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from white2tea
The weekly tea: ChUAN HUANG
Chuan Huang is a yellow tea from white2tea’s August tea club.
I have never had a yellow tea before. I didn’t even knew that yellow tea existed. But it arrived in white2tea’s monthly tea club with this explanation: “Yellow Tea is one of the lesser-known categories of tea and also has a somewhat fluctuating definition, depending on who is making the tea. Basically, yellow tea is green tea with an additional step called men huang… During this step, the tea is bundled up and allowed to slowly oxidize a bit, taking the edge off of the sharp green and yielding a more smooth brew.”
A  pale yellow brew.
For some reason, my brain thinks this tastes like yellow. I don’t mean lemon, which is what fake yellow often tastes like. I mean yellow, like the color of sunflowers or goldenrod. It’s not particularly sweet. It’s not particularly astringent. It tastes like the first rays of sunshine slanting over a hill in late summer, when the air is crisp but not uncomfortably cold, when the sun is warm but not oppressive.
All in all, a delightful tea experience to have as we head toward the end of summer and the beginning of autumn.

Happy mid-autumn festival!
This last weekend was mid-autumn festival, a festival celebrated when the full moon coincides with harvest time. It’s a time for families to come together and celebrate, light lanterns, and eat mooncakes.
I went down to the festival in Denver. It had been a rainy, overcast day, with perpetual gloomy clouds that were still spitting a few droplets by the time I arrived.
They had a lion dance (picture, top right). Before the lion dance started, the woman who was leading the event pointed over our shoulders and said, “look, right there, the moon is rising. Can you see it?”
We looked. There was nothing but dark clouds. People made skeptical noises. She told us it was there, and to just wait. Then the lion dance started. There were two lions, each lion made up of two people (one the front half, one the back). They danced to a drum beat for good luck and fortune, and they passed out lanterns to the little kids and collected lucky money.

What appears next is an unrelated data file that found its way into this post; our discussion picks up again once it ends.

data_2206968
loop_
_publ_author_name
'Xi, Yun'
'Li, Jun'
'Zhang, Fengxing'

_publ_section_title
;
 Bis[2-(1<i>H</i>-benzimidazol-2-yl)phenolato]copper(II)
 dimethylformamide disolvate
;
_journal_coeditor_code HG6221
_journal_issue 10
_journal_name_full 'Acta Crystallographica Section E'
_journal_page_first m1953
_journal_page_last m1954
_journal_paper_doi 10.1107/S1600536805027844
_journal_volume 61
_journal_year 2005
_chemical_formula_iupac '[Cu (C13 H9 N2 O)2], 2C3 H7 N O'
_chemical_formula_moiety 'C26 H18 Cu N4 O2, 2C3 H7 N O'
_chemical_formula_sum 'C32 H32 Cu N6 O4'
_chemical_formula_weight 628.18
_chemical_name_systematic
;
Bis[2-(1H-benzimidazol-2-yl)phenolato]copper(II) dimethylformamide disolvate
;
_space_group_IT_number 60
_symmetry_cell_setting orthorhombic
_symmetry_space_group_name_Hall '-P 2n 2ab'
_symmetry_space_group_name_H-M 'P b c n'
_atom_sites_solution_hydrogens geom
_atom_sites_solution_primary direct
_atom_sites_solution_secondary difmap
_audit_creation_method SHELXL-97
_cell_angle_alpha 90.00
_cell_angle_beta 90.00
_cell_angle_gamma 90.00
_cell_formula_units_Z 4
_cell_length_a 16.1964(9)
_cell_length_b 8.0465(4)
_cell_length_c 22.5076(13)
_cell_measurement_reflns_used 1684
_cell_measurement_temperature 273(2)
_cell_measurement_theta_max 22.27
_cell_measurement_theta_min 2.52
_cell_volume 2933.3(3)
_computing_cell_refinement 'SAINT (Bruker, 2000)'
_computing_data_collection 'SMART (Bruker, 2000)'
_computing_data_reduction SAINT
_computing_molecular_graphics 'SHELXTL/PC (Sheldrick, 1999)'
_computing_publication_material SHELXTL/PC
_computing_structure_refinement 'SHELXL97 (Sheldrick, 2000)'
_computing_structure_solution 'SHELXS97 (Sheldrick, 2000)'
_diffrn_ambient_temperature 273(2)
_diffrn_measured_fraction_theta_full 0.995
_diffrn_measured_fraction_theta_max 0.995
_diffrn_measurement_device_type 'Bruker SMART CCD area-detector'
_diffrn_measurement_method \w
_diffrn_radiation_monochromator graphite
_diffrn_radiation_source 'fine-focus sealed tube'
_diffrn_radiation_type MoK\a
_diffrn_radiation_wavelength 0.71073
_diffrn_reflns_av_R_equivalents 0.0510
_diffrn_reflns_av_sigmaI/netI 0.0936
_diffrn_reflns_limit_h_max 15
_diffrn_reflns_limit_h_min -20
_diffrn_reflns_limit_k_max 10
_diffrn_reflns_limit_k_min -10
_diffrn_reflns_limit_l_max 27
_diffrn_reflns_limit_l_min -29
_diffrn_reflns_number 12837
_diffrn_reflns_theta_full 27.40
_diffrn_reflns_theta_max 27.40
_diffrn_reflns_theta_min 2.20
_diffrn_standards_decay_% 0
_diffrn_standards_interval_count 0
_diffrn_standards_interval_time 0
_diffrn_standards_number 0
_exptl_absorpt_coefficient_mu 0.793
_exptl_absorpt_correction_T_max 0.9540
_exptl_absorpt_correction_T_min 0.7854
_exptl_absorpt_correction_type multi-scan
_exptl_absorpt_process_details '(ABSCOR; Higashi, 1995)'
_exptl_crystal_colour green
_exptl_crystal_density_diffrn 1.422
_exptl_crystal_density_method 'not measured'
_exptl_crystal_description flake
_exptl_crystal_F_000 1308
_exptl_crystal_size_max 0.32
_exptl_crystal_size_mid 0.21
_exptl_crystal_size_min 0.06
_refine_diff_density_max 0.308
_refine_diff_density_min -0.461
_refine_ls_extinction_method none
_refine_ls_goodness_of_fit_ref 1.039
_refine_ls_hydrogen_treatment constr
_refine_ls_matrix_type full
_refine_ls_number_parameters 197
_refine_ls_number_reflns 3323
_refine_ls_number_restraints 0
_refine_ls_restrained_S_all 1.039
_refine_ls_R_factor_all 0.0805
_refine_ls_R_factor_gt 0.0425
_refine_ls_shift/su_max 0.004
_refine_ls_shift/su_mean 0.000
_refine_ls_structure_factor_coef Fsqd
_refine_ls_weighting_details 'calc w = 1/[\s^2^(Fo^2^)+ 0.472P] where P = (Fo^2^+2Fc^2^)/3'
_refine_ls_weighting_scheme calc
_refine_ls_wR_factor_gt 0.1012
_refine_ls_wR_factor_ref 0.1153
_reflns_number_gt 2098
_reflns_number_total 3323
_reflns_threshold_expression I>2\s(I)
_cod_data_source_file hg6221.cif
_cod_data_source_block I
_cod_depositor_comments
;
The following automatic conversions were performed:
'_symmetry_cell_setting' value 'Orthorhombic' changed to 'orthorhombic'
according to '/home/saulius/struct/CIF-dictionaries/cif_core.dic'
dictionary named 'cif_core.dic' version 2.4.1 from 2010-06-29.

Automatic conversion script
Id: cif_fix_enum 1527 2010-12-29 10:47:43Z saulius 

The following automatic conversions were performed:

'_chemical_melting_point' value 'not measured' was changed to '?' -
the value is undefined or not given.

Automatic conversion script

(The end result was kind of a mish-mash of a variety of East Asian cultures—which happens in a city like Denver where there’s a good number of East Asians but not enough for them each to celebrate separately.) At the end, the lions held up red banners commemorating the festival. We all turned around, and at that moment, the clouds cracked just enough for us to get our first sight of the full moon creeping through (top left).
We went back the next morning for the dragon dance—a 30 foot elaborate fabric dragon, held up by nine dancers, chasing a red ball held by another one. They all managed to move in a way where nobody tripped or tied the dragon in a knot, but kept looking fluid and realistic. They looked like they were getting quite the workout.
Yummy food was had by all.
Happy mid-autumn festival to you!

Tasty treats: 13 books for $25!
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Sometimes it feels like the world is falling apart, or in some cases, being purposefully torn apart. But every time I see those centrifugal forces trying to rip things from center and fling them around, I remember how many people there are who are holding things together.
In this case, HEAs for trans kids is a collective of romance readers and authors who have come together to raise money for trans kids. In this particular instance, they’re raising money for Southern Equality’s emergency assistance program for families of trans kids in Texas who need help—legal, mental health, planning how to manage a hostile state administration, and so on.
There are some amazing books in this bundle, including The Duke Who Didn’t by me (I feel self-conscious saying this book is amazing but I do think so, I guess that’s the way it goes). There are 12 books in this bundle, though. I’ve just started reading, but so far I’m delighted.
I’ll leave you with this quote from The Opposite of Drowning by Erin McRae and Racheline Maltese: “Harry was already considering the possibility that not only was he wildly attracted to Elizabeth, but that he also hated her.”
My favorite. I can’t wait to see what happens.

There’s only one way to get this bundle: donate (at least) $25 to the HEA for Trans Kids fundraising page for the Campaign for Southern Equality. Volunteers have to manually send emails in response to donations, but you’ll get an email (usually within 24 hours at the latest) with a link to download the entire bundle.

SEE YOU next week.
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